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October 9, 2014 @ 8:00 am - 5:00 pm€425
To celebrate a new partnership between Sport for Business and the Irish Management Institute we invited Alistair Tosh, Director of Executive Education at the IMI to contribute his thoughts on talent and what we might learn from the appearance of Martin O’Neill and Roy Keane at the Irish Management Institute Annual Conference on October 9th.
Find out more about the conference here and get a 10% discount on the cost of the day as a member of Sport for Business by quoting IMISport.
One of my Summer reads this year was a book written by former professional footballer, Rasmus Ankerson, who, after his career was cut short by injury, set up a football academy. He became so interested in talent development that he set out to learn as much as he could about elite performance and how it is developed within such academies.
To do so, he visited what he called talent ‘Gold Mines’ around the world:
- Bekoji – a village in Ethiopia where the world’s best middle distance runners are raised
- South Korea – which produces 35% of the world’s best female golfers
- Kingston, Jamaica – where a single athletics club produces the world’s best sprinters
- Russia – produces 25% of the woman’s Top 40 in tennis
- Iten – a village in Kenya which consistently produces the world’s best long-distance runners
- Brazil – where a disproportionate number of the world’s top footballers originate
From this excellent book, I have gleaned 5 lessons that should resonate with business and talent specialists the world over.
Bolt was a talent that shouted. He was setting records as a youth and was destined for greatness. Powell, however, was an underperformer. He went to a school without a proper athletics programme and had a poor technique. Yet he was able to run times that should have been beyond him.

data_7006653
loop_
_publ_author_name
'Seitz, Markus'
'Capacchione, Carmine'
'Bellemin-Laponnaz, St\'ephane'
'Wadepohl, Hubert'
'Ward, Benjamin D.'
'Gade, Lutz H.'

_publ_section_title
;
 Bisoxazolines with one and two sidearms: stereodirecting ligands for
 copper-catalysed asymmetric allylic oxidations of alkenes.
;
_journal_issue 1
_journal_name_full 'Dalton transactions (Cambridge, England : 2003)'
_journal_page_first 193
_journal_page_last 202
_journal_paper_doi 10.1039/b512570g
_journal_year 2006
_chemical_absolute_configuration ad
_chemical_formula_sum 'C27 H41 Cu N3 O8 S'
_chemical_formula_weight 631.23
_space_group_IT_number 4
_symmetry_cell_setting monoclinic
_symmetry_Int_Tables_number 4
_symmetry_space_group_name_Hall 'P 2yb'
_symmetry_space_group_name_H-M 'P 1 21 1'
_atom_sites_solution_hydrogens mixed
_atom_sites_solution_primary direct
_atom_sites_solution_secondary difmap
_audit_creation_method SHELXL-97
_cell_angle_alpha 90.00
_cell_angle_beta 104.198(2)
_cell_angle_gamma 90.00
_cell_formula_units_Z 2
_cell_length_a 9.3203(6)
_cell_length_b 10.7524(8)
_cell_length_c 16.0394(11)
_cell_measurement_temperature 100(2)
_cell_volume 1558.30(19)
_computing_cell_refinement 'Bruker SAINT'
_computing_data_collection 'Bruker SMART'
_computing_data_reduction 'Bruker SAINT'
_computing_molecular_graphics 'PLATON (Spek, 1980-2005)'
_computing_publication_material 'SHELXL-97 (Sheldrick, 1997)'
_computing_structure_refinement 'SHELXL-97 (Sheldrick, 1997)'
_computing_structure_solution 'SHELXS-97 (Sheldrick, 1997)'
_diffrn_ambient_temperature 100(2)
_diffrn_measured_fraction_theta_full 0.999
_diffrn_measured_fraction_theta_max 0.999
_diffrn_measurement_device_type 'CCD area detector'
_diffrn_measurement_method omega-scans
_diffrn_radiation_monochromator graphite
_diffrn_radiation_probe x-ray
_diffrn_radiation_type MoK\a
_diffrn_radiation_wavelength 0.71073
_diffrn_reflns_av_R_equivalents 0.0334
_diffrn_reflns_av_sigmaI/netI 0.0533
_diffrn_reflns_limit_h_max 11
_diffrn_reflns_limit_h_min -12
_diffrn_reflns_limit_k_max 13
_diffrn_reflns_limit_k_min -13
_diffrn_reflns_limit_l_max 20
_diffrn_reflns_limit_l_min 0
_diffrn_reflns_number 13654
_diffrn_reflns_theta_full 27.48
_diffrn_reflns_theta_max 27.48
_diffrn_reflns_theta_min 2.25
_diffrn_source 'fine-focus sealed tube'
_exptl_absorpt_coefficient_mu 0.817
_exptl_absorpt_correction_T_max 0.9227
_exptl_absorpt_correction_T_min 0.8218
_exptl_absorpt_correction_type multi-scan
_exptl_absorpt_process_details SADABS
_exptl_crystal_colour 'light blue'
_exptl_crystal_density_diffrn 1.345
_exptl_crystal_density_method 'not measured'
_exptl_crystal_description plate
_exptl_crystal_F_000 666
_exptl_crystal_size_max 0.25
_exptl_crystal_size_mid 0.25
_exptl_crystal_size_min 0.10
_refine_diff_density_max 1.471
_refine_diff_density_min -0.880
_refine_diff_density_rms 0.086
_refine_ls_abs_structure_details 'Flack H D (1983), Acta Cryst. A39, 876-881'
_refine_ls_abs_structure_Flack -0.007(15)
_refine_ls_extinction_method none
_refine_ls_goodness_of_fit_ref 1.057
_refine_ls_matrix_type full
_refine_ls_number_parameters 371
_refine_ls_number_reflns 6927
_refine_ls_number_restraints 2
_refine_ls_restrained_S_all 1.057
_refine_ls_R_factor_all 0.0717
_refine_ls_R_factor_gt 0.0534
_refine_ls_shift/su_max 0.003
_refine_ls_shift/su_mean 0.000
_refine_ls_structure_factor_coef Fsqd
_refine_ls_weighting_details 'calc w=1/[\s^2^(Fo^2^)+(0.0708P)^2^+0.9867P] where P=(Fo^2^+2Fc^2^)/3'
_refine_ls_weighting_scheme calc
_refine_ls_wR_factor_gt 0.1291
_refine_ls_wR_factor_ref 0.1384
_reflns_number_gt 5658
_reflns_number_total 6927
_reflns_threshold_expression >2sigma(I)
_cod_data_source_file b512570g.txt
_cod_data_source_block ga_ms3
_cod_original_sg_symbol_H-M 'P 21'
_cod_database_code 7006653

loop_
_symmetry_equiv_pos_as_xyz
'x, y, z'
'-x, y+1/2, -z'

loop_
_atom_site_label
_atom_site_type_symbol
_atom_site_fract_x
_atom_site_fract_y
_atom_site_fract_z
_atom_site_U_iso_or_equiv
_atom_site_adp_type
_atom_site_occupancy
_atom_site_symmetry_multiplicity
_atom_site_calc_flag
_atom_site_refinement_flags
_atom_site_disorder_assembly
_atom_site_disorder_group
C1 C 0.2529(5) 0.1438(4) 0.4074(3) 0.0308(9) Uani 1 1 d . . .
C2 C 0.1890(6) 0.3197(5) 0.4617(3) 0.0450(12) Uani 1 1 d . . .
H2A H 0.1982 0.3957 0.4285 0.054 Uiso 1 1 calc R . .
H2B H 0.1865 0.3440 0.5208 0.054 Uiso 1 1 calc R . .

The coach from the MVP athletics club in Jamaica spotted this hidden talent and brought him into his team. A short while later he was the world-record holder. Recruiters have a lot to learn from this – don’t just recruit from the obvious colleges or sources but seek those who have over-performed in a tougher environment.
It’s not about performance, it’s about the story behind performance – quite a number of the athletes coming out of the Gold Mines that Ankerson visited had little other opportunities to escape more challenging lives.
Many of them showed an incredible appetite to train for their sport and put in the hard work that was required. Do you value those who come to you the hard way, or whose dedication despite a challenging environment sets them apart?
Tom Brady, one of the most decorated NFL quarterbacks of all time, famously underperformed during the 2000 NFL combine and was the 199th draft pick.
Since then he has broken all sorts of records and his coaches put it down to desire and heart. In a business we talk about screening for skills and hiring for attitude. The Tom Brady example underlines this.
We require constant, immediate feedback – athletes get immediate feedback on their performance via their results on the track, the pitch or the court.
However, they also get immediate feedback from their coaches. Performances are debriefed immediately and areas for improvement are defined and a plan for future success is set.
When was the last time you analysed the performance of your talent? At an annual review? The lesson from sport is that once a year is not good enough.
From Brother Colm O’Connell in Iten, Kenya to Stephen Francis in Kingston, Jamaica these people set the culture for greatness. Does your organisation have a series of mentors like this who care about the development of your talent?
Here at the Irish Management Institute (IMI) we strive to relay these lessons to our clients and participants on a daily basis. On 9th October in Sandyford we hope to hear from our own Godfathers from the national football team – Martin O’Neill and Roy Keane.
I wonder what lessons we will draw from them?
Once again you can find out more about the IMI National Management Conference, sponsored by Eircom Business Solutions here and get a 10% discount on the cost of the day as a member of Sport for Business by quoting IMISport.
To find out more about how we can help your organisation harness the collaborative power of sport and business, contact us today for a bespoke tailored membership proposal.
Among those you will be joining are Eircom, Accenture, Leinster Rugby, the GAA, Ulster Bank, Aer Lingus, PwC and University College Dublin.
It could be the best decision you will make today.
Image Credit: Inpho.ie